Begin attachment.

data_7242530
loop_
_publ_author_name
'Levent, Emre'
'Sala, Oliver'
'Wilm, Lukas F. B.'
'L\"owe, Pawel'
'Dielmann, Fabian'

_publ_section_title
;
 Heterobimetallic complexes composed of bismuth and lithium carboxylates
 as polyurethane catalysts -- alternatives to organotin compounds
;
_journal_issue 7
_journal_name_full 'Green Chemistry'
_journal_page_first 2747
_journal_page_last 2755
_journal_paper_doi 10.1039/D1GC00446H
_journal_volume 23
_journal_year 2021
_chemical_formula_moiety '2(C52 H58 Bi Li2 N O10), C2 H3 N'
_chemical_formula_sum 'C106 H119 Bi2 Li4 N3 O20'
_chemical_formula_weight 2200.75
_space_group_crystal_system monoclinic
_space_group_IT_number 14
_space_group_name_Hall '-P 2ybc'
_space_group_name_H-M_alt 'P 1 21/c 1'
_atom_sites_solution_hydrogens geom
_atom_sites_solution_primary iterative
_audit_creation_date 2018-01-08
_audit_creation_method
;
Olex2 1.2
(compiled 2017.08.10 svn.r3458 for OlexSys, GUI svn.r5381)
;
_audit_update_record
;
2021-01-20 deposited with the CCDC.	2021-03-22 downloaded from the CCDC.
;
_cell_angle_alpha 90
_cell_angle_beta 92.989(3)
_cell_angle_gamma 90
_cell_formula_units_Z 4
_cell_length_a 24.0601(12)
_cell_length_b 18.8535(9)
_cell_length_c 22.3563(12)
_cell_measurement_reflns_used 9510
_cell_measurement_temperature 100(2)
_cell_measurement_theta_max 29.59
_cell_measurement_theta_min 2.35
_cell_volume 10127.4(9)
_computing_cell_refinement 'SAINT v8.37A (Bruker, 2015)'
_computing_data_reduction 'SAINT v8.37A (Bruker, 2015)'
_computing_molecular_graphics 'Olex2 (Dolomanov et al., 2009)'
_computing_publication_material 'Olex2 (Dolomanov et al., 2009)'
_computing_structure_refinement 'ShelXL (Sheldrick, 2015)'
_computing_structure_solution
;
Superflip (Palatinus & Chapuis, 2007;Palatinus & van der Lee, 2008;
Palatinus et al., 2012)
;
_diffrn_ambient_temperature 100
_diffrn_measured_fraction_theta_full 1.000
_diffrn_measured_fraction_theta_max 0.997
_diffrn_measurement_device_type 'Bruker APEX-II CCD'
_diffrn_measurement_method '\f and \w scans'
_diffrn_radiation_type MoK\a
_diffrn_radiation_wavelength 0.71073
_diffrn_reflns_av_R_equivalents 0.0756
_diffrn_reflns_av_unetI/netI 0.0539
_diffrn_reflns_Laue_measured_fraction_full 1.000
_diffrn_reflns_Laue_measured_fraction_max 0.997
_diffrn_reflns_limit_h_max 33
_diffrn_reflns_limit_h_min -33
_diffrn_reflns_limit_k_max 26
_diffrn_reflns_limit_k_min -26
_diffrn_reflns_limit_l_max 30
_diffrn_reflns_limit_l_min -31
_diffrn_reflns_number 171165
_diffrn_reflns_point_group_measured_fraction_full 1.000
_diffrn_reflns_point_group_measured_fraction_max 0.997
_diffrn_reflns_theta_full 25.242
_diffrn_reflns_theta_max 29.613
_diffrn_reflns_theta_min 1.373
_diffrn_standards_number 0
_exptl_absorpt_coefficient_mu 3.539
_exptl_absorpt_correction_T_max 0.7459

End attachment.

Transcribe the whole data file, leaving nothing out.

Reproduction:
data_7242530
loop_
_publ_author_name
'Levent, Emre'
'Sala, Oliver'
'Wilm, Lukas F. B.'
'L\"owe, Pawel'
'Dielmann, Fabian'

_publ_section_title
;
 Heterobimetallic complexes composed of bismuth and lithium carboxylates
 as polyurethane catalysts -- alternatives to organotin compounds
;
_journal_issue 7
_journal_name_full 'Green Chemistry'
_journal_page_first 2747
_journal_page_last 2755
_journal_paper_doi 10.1039/D1GC00446H
_journal_volume 23
_journal_year 2021
_chemical_formula_moiety '2(C52 H58 Bi Li2 N O10), C2 H3 N'
_chemical_formula_sum 'C106 H119 Bi2 Li4 N3 O20'
_chemical_formula_weight 2200.75
_space_group_crystal_system monoclinic
_space_group_IT_number 14
_space_group_name_Hall '-P 2ybc'
_space_group_name_H-M_alt 'P 1 21/c 1'
_atom_sites_solution_hydrogens geom
_atom_sites_solution_primary iterative
_audit_creation_date 2018-01-08
_audit_creation_method
;
Olex2 1.2
(compiled 2017.08.10 svn.r3458 for OlexSys, GUI svn.r5381)
;
_audit_update_record
;
2021-01-20 deposited with the CCDC.	2021-03-22 downloaded from the CCDC.
;
_cell_angle_alpha 90
_cell_angle_beta 92.989(3)
_cell_angle_gamma 90
_cell_formula_units_Z 4
_cell_length_a 24.0601(12)
_cell_length_b 18.8535(9)
_cell_length_c 22.3563(12)
_cell_measurement_reflns_used 9510
_cell_measurement_temperature 100(2)
_cell_measurement_theta_max 29.59
_cell_measurement_theta_min 2.35
_cell_volume 10127.4(9)
_computing_cell_refinement 'SAINT v8.37A (Bruker, 2015)'
_computing_data_reduction 'SAINT v8.37A (Bruker, 2015)'
_computing_molecular_graphics 'Olex2 (Dolomanov et al., 2009)'
_computing_publication_material 'Olex2 (Dolomanov et al., 2009)'
_computing_structure_refinement 'ShelXL (Sheldrick, 2015)'
_computing_structure_solution
;
Superflip (Palatinus & Chapuis, 2007;Palatinus & van der Lee, 2008;
Palatinus et al., 2012)
;
_diffrn_ambient_temperature 100
_diffrn_measured_fraction_theta_full 1.000
_diffrn_measured_fraction_theta_max 0.997
_diffrn_measurement_device_type 'Bruker APEX-II CCD'
_diffrn_measurement_method '\f and \w scans'
_diffrn_radiation_type MoK\a
_diffrn_radiation_wavelength 0.71073
_diffrn_reflns_av_R_equivalents 0.0756
_diffrn_reflns_av_unetI/netI 0.0539
_diffrn_reflns_Laue_measured_fraction_full 1.000
_diffrn_reflns_Laue_measured_fraction_max 0.997
_diffrn_reflns_limit_h_max 33
_diffrn_reflns_limit_h_min -33
_diffrn_reflns_limit_k_max 26
_diffrn_reflns_limit_k_min -26
_diffrn_reflns_limit_l_max 30
_diffrn_reflns_limit_l_min -31
_diffrn_reflns_number 171165
_diffrn_reflns_point_group_measured_fraction_full 1.000
_diffrn_reflns_point_group_measured_fraction_max 0.997
_diffrn_reflns_theta_full 25.242
_diffrn_reflns_theta_max 29.613
_diffrn_reflns_theta_min 1.373
_diffrn_standards_number 0
_exptl_absorpt_coefficient_mu 3.539
_exptl_absorpt_correction_T_max 0.7459